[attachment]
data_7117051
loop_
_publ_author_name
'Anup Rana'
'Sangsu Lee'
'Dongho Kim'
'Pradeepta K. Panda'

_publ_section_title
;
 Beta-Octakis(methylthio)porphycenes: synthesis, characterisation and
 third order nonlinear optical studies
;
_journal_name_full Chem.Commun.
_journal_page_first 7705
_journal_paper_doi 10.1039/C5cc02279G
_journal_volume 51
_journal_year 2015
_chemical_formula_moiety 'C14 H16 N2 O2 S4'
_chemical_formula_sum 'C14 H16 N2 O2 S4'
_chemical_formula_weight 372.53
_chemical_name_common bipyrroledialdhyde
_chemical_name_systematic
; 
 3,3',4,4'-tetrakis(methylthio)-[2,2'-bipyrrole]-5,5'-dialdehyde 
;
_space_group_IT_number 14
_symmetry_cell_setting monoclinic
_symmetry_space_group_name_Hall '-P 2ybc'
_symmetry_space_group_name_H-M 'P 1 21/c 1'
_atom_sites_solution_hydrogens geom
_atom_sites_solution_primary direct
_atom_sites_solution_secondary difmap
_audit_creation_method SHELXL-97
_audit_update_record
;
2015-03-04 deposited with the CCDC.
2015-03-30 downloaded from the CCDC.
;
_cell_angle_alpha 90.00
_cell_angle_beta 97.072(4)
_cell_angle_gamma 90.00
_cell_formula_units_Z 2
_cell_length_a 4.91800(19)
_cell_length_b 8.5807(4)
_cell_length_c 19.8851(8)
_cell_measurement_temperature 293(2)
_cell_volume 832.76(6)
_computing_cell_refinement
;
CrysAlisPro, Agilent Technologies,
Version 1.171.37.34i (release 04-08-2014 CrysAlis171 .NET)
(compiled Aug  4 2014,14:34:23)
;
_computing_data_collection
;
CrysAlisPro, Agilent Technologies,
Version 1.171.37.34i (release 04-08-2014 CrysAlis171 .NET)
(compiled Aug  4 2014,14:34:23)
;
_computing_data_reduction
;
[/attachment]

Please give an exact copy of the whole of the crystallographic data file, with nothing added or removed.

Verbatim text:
data_7117051
loop_
_publ_author_name
'Anup Rana'
'Sangsu Lee'
'Dongho Kim'
'Pradeepta K. Panda'

_publ_section_title
;
 Beta-Octakis(methylthio)porphycenes: synthesis, characterisation and
 third order nonlinear optical studies
;
_journal_name_full Chem.Commun.
_journal_page_first 7705
_journal_paper_doi 10.1039/C5cc02279G
_journal_volume 51
_journal_year 2015
_chemical_formula_moiety 'C14 H16 N2 O2 S4'
_chemical_formula_sum 'C14 H16 N2 O2 S4'
_chemical_formula_weight 372.53
_chemical_name_common bipyrroledialdhyde
_chemical_name_systematic
; 
 3,3',4,4'-tetrakis(methylthio)-[2,2'-bipyrrole]-5,5'-dialdehyde 
;
_space_group_IT_number 14
_symmetry_cell_setting monoclinic
_symmetry_space_group_name_Hall '-P 2ybc'
_symmetry_space_group_name_H-M 'P 1 21/c 1'
_atom_sites_solution_hydrogens geom
_atom_sites_solution_primary direct
_atom_sites_solution_secondary difmap
_audit_creation_method SHELXL-97
_audit_update_record
;
2015-03-04 deposited with the CCDC.
2015-03-30 downloaded from the CCDC.
;
_cell_angle_alpha 90.00
_cell_angle_beta 97.072(4)
_cell_angle_gamma 90.00
_cell_formula_units_Z 2
_cell_length_a 4.91800(19)
_cell_length_b 8.5807(4)
_cell_length_c 19.8851(8)
_cell_measurement_temperature 293(2)
_cell_volume 832.76(6)
_computing_cell_refinement
;
CrysAlisPro, Agilent Technologies,
Version 1.171.37.34i (release 04-08-2014 CrysAlis171 .NET)
(compiled Aug  4 2014,14:34:23)
;
_computing_data_collection
;
CrysAlisPro, Agilent Technologies,
Version 1.171.37.34i (release 04-08-2014 CrysAlis171 .NET)
(compiled Aug  4 2014,14:34:23)
;
_computing_data_reduction
;